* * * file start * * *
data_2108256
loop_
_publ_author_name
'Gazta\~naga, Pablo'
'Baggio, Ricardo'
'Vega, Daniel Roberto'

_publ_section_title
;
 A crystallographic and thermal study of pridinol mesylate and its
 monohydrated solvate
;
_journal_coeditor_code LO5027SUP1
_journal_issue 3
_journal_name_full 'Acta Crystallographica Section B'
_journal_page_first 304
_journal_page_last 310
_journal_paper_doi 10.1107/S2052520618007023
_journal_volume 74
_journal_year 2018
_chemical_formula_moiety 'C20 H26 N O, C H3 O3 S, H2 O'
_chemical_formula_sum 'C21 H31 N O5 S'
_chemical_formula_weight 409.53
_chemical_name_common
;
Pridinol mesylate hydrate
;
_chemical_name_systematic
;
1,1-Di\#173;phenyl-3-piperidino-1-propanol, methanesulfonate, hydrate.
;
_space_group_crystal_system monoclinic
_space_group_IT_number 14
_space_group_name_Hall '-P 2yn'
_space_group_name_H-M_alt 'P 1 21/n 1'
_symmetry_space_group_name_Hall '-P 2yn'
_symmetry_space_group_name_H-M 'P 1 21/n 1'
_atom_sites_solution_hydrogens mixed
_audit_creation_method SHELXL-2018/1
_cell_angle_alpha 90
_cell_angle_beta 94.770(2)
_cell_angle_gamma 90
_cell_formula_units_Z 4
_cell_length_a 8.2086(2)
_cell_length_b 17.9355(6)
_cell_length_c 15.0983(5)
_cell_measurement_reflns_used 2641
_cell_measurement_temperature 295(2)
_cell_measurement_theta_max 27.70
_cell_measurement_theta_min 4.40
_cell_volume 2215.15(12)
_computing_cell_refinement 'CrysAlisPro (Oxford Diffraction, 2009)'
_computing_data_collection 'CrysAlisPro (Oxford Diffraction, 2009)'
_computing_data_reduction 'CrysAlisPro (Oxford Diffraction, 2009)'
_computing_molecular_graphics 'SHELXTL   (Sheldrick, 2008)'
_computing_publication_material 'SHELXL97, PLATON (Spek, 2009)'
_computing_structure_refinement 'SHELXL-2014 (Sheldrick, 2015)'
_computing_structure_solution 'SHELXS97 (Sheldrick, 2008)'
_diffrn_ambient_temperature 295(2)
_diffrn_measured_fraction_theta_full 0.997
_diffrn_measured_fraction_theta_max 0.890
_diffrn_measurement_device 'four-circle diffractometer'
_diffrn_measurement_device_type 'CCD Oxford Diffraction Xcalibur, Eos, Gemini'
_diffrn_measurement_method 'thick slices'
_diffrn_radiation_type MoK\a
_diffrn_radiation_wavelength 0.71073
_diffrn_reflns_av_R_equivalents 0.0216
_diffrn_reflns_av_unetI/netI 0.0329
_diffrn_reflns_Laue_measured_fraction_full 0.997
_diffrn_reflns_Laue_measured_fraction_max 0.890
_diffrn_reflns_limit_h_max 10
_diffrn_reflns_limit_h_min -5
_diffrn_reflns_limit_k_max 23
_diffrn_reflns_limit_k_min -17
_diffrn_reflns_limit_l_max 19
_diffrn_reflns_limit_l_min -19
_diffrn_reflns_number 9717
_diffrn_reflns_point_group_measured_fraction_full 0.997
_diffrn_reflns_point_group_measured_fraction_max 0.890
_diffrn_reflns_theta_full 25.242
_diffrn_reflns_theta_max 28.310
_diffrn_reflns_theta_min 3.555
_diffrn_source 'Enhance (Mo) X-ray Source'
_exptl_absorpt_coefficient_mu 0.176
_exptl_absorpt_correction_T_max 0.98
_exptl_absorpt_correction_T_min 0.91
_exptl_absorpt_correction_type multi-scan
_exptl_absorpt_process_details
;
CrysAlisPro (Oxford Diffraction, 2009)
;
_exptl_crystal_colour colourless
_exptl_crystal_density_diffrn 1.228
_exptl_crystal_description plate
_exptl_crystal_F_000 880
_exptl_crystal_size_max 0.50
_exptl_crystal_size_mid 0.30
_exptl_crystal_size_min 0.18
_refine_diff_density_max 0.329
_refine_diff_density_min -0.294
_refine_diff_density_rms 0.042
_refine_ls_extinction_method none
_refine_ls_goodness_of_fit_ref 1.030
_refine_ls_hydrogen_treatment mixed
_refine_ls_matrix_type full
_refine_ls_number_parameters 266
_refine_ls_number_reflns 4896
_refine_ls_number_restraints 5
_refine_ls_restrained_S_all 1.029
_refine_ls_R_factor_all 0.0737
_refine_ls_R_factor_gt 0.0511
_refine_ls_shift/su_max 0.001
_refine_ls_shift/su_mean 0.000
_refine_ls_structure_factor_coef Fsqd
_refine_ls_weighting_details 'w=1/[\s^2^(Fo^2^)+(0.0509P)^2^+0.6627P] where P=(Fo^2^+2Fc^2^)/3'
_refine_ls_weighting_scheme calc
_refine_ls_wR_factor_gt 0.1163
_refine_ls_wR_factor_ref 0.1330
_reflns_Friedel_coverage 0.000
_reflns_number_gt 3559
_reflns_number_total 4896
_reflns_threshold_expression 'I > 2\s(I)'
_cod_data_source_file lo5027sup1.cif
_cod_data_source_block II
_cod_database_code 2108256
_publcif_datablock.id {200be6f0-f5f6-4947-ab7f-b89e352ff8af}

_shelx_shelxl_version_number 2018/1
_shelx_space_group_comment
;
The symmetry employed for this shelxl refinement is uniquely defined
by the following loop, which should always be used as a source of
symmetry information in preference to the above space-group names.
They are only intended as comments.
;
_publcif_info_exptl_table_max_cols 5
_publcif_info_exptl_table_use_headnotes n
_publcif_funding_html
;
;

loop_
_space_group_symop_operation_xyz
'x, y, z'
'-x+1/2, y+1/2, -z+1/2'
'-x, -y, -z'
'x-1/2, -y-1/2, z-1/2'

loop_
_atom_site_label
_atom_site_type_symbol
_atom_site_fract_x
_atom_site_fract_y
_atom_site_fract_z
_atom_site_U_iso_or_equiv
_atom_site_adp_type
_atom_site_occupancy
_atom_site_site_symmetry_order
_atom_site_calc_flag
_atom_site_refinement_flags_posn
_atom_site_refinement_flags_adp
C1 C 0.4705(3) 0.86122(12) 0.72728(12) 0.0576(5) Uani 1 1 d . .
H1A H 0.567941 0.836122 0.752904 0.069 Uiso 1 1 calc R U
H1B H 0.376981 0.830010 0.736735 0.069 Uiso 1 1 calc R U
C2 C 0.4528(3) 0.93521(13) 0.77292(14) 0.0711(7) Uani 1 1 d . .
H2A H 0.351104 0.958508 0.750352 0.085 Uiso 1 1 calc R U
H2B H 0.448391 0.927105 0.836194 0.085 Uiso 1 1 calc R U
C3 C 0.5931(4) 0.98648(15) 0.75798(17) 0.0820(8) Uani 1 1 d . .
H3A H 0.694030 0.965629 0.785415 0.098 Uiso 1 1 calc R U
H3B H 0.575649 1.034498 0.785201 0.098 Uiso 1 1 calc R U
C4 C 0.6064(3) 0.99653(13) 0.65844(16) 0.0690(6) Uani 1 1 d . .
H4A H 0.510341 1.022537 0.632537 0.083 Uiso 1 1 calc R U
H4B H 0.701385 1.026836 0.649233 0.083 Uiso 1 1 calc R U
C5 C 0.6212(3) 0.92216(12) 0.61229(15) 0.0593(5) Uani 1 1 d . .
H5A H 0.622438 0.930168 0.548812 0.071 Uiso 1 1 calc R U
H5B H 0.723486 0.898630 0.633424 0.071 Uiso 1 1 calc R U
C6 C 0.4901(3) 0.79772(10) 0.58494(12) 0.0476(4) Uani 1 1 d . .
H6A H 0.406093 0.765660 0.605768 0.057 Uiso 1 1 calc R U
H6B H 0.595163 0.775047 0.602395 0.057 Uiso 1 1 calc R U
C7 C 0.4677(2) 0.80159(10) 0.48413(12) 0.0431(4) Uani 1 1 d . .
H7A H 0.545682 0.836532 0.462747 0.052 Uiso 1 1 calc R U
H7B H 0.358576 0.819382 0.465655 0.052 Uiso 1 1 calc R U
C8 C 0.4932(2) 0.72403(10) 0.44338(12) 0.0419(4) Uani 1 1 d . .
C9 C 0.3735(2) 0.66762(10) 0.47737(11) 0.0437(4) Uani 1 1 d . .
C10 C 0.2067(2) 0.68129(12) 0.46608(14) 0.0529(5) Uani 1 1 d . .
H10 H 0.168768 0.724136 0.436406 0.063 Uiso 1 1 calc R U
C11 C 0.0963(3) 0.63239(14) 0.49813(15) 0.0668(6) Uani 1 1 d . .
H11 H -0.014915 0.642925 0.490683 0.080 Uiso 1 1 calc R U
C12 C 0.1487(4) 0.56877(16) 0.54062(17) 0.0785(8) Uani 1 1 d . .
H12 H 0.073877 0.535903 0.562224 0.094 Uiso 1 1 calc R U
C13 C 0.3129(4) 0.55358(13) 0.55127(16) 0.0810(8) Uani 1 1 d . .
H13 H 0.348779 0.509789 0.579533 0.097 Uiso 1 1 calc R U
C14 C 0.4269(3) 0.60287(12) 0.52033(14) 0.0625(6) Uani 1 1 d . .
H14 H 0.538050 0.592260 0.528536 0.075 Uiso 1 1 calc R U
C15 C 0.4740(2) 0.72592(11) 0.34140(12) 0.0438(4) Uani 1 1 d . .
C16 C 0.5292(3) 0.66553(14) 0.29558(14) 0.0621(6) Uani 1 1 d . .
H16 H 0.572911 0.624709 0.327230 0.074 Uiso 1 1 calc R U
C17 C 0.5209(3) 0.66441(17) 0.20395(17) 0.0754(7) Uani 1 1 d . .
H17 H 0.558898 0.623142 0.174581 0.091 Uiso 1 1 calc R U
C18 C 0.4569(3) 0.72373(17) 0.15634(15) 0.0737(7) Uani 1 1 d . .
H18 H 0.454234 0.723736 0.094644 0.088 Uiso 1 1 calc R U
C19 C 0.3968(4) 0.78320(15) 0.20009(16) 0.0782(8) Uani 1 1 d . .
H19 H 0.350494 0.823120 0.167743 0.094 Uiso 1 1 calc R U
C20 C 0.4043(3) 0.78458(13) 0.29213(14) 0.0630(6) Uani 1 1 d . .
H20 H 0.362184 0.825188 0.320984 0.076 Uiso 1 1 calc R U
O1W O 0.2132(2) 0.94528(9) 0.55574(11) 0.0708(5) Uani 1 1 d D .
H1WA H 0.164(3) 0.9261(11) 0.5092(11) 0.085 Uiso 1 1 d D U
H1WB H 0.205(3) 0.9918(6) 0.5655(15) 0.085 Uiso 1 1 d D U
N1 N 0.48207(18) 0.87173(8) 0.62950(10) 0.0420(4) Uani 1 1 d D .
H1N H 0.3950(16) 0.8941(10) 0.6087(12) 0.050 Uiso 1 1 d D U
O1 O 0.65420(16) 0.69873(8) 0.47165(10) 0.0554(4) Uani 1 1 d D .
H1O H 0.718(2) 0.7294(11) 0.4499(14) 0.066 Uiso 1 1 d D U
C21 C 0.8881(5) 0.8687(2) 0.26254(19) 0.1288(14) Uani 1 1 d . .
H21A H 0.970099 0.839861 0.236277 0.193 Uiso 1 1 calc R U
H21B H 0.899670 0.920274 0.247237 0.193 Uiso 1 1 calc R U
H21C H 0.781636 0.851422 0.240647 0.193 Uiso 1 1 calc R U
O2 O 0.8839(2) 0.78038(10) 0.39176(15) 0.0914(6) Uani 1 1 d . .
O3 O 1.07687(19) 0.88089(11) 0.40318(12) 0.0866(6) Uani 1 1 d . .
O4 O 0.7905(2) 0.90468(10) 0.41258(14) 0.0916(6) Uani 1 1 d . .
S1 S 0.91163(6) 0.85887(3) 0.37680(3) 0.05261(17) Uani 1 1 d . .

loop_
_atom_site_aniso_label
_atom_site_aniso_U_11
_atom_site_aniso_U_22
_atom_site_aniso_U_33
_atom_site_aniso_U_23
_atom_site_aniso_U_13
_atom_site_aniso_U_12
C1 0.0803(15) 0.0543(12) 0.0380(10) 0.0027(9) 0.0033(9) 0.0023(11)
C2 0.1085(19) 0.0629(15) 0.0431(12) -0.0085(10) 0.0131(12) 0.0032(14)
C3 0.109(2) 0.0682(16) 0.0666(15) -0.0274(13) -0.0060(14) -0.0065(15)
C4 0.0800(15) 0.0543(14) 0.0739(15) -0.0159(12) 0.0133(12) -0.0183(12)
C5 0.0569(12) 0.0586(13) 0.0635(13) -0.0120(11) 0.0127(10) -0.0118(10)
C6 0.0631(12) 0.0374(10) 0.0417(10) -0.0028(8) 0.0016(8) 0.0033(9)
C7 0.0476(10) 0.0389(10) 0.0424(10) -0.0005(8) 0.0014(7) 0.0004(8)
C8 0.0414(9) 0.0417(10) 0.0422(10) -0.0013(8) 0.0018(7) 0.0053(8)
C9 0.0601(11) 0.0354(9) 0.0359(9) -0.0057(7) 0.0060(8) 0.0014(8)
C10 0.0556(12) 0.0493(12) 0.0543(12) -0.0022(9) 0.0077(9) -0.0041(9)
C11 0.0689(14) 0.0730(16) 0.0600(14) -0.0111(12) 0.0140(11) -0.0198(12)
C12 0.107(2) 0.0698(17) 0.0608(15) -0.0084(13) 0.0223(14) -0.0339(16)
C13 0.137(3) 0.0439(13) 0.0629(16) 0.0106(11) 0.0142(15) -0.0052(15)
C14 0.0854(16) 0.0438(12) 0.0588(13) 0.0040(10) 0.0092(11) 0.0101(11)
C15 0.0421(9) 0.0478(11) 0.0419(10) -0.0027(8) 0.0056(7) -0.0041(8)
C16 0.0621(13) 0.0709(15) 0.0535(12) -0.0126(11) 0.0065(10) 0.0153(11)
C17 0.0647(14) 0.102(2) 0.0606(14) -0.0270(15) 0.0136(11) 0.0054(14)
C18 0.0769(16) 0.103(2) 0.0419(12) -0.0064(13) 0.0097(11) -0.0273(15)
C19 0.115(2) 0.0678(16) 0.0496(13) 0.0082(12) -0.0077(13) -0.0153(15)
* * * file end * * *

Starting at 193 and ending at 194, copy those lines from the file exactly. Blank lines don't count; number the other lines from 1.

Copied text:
H16 H 0.572911 0.624709 0.327230 0.074 Uiso 1 1 calc R U
C17 C 0.5209(3) 0.66441(17) 0.20395(17) 0.0754(7) Uani 1 1 d . .